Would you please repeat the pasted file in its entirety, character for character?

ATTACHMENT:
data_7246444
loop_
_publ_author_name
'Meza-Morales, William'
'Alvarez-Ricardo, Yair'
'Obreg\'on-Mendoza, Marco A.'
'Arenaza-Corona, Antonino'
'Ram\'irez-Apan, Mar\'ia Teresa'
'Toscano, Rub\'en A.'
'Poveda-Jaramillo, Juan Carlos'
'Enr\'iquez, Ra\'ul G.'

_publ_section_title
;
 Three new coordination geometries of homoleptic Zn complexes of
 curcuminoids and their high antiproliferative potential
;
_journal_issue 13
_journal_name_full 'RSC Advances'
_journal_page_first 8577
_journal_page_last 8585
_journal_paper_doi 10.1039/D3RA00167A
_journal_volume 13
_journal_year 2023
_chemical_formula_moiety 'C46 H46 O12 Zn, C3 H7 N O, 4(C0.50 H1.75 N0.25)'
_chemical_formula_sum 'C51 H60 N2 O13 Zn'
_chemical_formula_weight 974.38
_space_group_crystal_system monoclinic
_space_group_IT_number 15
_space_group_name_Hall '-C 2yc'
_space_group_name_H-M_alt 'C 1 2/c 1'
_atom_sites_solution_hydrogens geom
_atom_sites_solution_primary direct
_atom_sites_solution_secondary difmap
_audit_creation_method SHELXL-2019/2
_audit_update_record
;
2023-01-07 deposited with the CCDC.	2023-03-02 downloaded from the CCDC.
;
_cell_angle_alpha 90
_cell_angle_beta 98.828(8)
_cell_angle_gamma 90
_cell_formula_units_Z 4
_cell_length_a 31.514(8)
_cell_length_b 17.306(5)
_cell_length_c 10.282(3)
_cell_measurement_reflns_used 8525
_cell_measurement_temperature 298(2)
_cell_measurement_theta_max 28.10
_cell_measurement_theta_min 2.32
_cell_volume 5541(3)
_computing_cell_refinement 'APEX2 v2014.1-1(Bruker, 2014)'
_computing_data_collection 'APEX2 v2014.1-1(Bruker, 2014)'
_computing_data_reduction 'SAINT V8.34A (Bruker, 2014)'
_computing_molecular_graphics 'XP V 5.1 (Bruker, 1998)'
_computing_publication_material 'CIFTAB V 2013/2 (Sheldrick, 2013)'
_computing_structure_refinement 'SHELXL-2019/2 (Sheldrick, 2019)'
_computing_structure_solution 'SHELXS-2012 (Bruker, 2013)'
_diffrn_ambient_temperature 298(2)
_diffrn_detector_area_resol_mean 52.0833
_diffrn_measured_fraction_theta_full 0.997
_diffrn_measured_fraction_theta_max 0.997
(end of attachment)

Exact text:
data_7246444
loop_
_publ_author_name
'Meza-Morales, William'
'Alvarez-Ricardo, Yair'
'Obreg\'on-Mendoza, Marco A.'
'Arenaza-Corona, Antonino'
'Ram\'irez-Apan, Mar\'ia Teresa'
'Toscano, Rub\'en A.'
'Poveda-Jaramillo, Juan Carlos'
'Enr\'iquez, Ra\'ul G.'

_publ_section_title
;
 Three new coordination geometries of homoleptic Zn complexes of
 curcuminoids and their high antiproliferative potential
;
_journal_issue 13
_journal_name_full 'RSC Advances'
_journal_page_first 8577
_journal_page_last 8585
_journal_paper_doi 10.1039/D3RA00167A
_journal_volume 13
_journal_year 2023
_chemical_formula_moiety 'C46 H46 O12 Zn, C3 H7 N O, 4(C0.50 H1.75 N0.25)'
_chemical_formula_sum 'C51 H60 N2 O13 Zn'
_chemical_formula_weight 974.38
_space_group_crystal_system monoclinic
_space_group_IT_number 15
_space_group_name_Hall '-C 2yc'
_space_group_name_H-M_alt 'C 1 2/c 1'
_atom_sites_solution_hydrogens geom
_atom_sites_solution_primary direct
_atom_sites_solution_secondary difmap
_audit_creation_method SHELXL-2019/2
_audit_update_record
;
2023-01-07 deposited with the CCDC.	2023-03-02 downloaded from the CCDC.
;
_cell_angle_alpha 90
_cell_angle_beta 98.828(8)
_cell_angle_gamma 90
_cell_formula_units_Z 4
_cell_length_a 31.514(8)
_cell_length_b 17.306(5)
_cell_length_c 10.282(3)
_cell_measurement_reflns_used 8525
_cell_measurement_temperature 298(2)
_cell_measurement_theta_max 28.10
_cell_measurement_theta_min 2.32
_cell_volume 5541(3)
_computing_cell_refinement 'APEX2 v2014.1-1(Bruker, 2014)'
_computing_data_collection 'APEX2 v2014.1-1(Bruker, 2014)'
_computing_data_reduction 'SAINT V8.34A (Bruker, 2014)'
_computing_molecular_graphics 'XP V 5.1 (Bruker, 1998)'
_computing_publication_material 'CIFTAB V 2013/2 (Sheldrick, 2013)'
_computing_structure_refinement 'SHELXL-2019/2 (Sheldrick, 2019)'
_computing_structure_solution 'SHELXS-2012 (Bruker, 2013)'
_diffrn_ambient_temperature 298(2)
_diffrn_detector_area_resol_mean 52.0833
_diffrn_measured_fraction_theta_full 0.997
_diffrn_measured_fraction_theta_max 0.997